Basically, it duplicates the capabilities of the built-in IPv4 INET_ATON() and INET_NTOA() counterparts. And case the URL ever goes dead:


                       * 5192296858534827628530496329220096 -- 65536 ^ 7
         + CAST(CONV(SUBSTRING(n FROM  6 FOR 4), 16, 10) AS DECIMAL(39))
                       *      79228162514264337593543950336 -- 65536 ^ 6
         + CAST(CONV(SUBSTRING(n FROM 11 FOR 4), 16, 10) AS DECIMAL(39))
                       *          1208925819614629174706176 -- 65536 ^ 5
         + CAST(CONV(SUBSTRING(n FROM 16 FOR 4), 16, 10) AS DECIMAL(39)) 
                       *               18446744073709551616 -- 65536 ^ 4
         + CAST(CONV(SUBSTRING(n FROM 21 FOR 4), 16, 10) AS DECIMAL(39))
                       *                    281474976710656 -- 65536 ^ 3
         + CAST(CONV(SUBSTRING(n FROM 26 FOR 4), 16, 10) AS DECIMAL(39))
                       *                         4294967296 -- 65536 ^ 2
         + CAST(CONV(SUBSTRING(n FROM 31 FOR 4), 16, 10) AS DECIMAL(39))
                       *                              65536 -- 65536 ^ 1
         + CAST(CONV(SUBSTRING(n FROM 36 FOR 4), 16, 10) AS DECIMAL(39))


  DECLARE a CHAR(39)             DEFAULT '';
  DECLARE i INT                  DEFAULT 7;
  DECLARE r INT                  DEFAULT 0;
    -- DIV doesn't work with nubers > bigint
    SET q := FLOOR(n / 65536);
    SET r := n MOD 65536;
    SET n := q;
    SET a := CONCAT_WS(':', LPAD(CONV(r, 10, 16), 4, '0'), a);

    SET i := i - 1;

                                            LPAD(CONV(n, 10, 16), 4, '0'),



Netflix on Roku Bandwidth

What watching a movie (Tears of the Sun) on Netflix via my Roku box looks like:

During a recent thread on NANOG, it was asserted that 2Mbps was sufficient for streaming, so I looked at my graphs to share my personal experience. The reported quality on the Roku was “four dots”. The scale is one to four dots then “HD”.

IPv6 Router Redundancy using RA

In the IPv4 world, router or gateway redundancy is accomplished using a protocol such as VRRP or HSRP. Many of these same routers support IPv6, but not the redundancy factor. Or do they? Fortunately in IPv6 land there’s a built-in feature in the protocol called “router advertisement”, or RA. A router with an IPv6 address on an interface will generate an RA for hosts on the same layer 2 segment. Using this feature, we can create a simple failover setup for IPv6 between two routers. In this example I’m using Cisco routers, but the same concept can be applied elsewhere.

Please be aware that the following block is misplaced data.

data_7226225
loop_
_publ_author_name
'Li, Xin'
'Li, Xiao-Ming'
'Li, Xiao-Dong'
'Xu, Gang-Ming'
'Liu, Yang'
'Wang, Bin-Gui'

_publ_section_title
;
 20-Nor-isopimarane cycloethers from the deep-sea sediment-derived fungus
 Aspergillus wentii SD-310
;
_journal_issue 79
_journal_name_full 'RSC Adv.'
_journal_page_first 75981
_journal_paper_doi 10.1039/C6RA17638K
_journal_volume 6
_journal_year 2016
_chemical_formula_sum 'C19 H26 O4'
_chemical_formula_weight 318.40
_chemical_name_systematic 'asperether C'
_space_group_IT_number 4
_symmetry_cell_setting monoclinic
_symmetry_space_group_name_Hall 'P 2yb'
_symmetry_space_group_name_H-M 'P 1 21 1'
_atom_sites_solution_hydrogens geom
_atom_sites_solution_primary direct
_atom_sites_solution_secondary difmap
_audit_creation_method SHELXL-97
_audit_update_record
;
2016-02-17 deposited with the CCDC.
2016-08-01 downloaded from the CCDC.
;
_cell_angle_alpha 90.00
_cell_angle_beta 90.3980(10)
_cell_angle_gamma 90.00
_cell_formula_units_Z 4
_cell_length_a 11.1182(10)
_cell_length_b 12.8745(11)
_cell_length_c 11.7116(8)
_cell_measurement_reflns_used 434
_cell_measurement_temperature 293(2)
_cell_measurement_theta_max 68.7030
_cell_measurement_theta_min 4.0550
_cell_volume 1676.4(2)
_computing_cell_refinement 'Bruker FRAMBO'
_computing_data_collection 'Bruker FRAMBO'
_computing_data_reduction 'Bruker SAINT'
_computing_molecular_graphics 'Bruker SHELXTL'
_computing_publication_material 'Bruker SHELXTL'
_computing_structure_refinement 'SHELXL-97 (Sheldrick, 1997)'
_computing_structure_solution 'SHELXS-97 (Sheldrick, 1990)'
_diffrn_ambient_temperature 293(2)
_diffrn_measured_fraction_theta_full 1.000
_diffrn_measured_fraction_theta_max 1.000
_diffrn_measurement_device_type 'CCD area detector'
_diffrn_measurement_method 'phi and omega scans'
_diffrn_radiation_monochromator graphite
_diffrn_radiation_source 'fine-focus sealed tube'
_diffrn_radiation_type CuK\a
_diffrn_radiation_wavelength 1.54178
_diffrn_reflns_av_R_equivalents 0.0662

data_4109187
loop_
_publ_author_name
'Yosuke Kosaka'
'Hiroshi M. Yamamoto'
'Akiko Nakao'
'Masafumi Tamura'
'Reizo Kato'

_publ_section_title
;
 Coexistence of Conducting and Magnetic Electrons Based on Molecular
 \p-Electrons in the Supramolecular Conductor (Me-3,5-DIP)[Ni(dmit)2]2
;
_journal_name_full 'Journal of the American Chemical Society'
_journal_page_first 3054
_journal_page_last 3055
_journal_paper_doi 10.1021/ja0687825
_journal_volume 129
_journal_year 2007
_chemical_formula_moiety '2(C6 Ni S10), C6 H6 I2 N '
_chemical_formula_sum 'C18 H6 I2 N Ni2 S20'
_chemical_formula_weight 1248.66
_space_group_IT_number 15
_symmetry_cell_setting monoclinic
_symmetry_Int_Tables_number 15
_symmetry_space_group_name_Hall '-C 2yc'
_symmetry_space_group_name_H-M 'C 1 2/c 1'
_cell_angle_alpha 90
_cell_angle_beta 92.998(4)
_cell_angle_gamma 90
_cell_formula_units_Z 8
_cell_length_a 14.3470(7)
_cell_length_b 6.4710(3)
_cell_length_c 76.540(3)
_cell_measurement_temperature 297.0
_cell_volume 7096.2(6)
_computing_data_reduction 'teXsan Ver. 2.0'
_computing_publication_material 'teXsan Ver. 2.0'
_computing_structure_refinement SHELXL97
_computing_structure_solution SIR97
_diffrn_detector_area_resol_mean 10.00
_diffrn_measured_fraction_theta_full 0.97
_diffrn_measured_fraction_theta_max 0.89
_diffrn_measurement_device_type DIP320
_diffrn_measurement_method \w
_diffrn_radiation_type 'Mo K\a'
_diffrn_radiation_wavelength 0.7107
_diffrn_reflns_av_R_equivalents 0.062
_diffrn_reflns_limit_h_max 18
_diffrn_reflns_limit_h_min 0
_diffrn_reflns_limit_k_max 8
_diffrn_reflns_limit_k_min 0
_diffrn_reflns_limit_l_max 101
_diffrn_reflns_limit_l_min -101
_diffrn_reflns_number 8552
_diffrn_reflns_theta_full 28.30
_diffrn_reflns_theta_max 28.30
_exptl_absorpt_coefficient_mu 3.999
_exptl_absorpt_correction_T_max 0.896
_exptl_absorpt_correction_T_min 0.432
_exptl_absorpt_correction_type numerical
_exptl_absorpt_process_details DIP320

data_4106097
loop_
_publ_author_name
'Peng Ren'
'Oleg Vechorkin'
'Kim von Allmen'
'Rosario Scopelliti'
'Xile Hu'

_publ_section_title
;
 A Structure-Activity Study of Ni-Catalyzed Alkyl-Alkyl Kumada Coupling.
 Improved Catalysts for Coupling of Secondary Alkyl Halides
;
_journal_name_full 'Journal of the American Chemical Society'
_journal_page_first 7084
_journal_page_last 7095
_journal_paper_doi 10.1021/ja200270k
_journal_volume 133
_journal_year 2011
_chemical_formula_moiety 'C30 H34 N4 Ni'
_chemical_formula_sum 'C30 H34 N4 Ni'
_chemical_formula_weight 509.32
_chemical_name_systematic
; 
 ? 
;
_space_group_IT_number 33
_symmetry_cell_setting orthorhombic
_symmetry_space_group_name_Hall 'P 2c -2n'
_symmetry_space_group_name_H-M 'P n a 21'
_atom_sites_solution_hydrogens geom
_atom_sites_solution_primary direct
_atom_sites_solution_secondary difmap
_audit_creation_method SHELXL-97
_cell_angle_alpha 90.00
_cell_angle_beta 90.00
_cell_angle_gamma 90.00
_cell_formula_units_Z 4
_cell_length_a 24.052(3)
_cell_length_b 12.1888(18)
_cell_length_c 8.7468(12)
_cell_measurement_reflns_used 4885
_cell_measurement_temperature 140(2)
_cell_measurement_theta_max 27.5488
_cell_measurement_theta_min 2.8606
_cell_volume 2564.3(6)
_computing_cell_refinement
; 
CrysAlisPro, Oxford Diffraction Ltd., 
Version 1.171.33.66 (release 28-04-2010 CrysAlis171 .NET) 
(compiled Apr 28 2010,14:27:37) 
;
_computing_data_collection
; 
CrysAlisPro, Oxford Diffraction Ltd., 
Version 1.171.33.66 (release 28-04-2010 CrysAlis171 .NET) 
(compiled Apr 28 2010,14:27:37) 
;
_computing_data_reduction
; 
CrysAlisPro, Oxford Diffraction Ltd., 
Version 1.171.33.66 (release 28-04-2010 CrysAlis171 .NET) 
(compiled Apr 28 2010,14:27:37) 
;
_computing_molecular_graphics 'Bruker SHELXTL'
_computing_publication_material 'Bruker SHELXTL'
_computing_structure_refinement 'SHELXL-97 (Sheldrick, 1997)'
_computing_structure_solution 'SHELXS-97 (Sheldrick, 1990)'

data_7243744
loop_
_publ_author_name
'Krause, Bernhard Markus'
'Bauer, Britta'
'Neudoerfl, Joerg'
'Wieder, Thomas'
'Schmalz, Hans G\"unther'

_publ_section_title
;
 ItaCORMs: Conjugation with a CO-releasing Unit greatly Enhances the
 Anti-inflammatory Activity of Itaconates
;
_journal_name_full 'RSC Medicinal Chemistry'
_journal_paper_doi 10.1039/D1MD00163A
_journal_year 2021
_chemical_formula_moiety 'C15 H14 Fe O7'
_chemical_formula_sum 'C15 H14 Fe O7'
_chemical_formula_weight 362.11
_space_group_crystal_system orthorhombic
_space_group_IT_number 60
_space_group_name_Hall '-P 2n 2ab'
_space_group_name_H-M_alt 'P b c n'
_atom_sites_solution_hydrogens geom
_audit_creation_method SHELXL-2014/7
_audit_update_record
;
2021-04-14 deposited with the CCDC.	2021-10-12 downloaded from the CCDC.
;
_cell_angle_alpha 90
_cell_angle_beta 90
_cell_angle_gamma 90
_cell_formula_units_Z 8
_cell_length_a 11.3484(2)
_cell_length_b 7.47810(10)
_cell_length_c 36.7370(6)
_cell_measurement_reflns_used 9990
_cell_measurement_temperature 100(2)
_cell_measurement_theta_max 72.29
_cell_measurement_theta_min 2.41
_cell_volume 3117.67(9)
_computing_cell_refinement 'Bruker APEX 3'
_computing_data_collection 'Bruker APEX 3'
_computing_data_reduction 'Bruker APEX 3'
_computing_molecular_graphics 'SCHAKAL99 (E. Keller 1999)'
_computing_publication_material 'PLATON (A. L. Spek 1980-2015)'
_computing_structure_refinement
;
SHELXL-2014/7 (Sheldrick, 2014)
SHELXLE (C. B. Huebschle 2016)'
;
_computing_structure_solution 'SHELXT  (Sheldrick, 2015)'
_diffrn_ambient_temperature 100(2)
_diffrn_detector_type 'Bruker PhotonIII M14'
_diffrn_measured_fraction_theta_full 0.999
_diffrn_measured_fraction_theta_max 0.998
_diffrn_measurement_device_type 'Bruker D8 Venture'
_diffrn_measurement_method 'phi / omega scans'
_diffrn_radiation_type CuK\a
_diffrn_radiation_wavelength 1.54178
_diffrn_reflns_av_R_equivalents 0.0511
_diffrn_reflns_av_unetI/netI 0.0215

The concept is extremely simple: configure the IPv6 address on both router interfaces as anycast (that is, disable duplicate address detection) and adjust the RA interval and lifetime parameters to your liking. The hosts will pick up the link local addresses from each router/gateway as a candidate default gateway. If one of them fails it will stop sending its respective RA.

The Cisco interface config commands to be applied to the router interfaces are:

ipv6 address 2001:0DB8:107:400::1/64 anycast
ipv6 nd ra-interval 60
ipv6 nd ra-lifetime 300

That’s it! Now you have a basic redundant IPv6 gateway. The obvious drawback to this is recovery time: the failed RA will have to time out on the hosts before it is removed from their routing table. However, you can adjust the RA lifetime on most platforms. This also requires that the hosts listen for RA (which may have implications on an end-user network such as rouge RA). The benefit is that in any case you’ll have simple redundancy using a protocol feature that you may otherwise not have.

Debian IPv6 Without Autoconf

You can’t disable autoconf in sysctl.conf because the ipv6 module hasn’t loaded yet, and the ipv6 module loads after /etc/network/interfaces is parsed (thus ignoring your inet6 static section), so here’s how to do static IPv6 addressing with Debian:

iface eth0 inet6 static
    address 2001:0DB8:107:400::a
    netmask 64
    pre-up modprobe ipv6
    pre-up echo 0 > /proc/sys/net/ipv6/conf/$IFACE/autoconf

The gateway will be picked up by listening for router advertisements, as this simply disables the autoconf address. This is ideal for servers.

Debian 6.0 “squeeze”

The IPv6 module no longer exists since it’s now built in (like IPv4), so just omit the modprobe line as such:

iface eth0 inet6 static
    address 2001:0DB8:107:400::a
    netmask 64
    pre-up echo 0 > /proc/sys/net/ipv6/conf/$IFACE/autoconf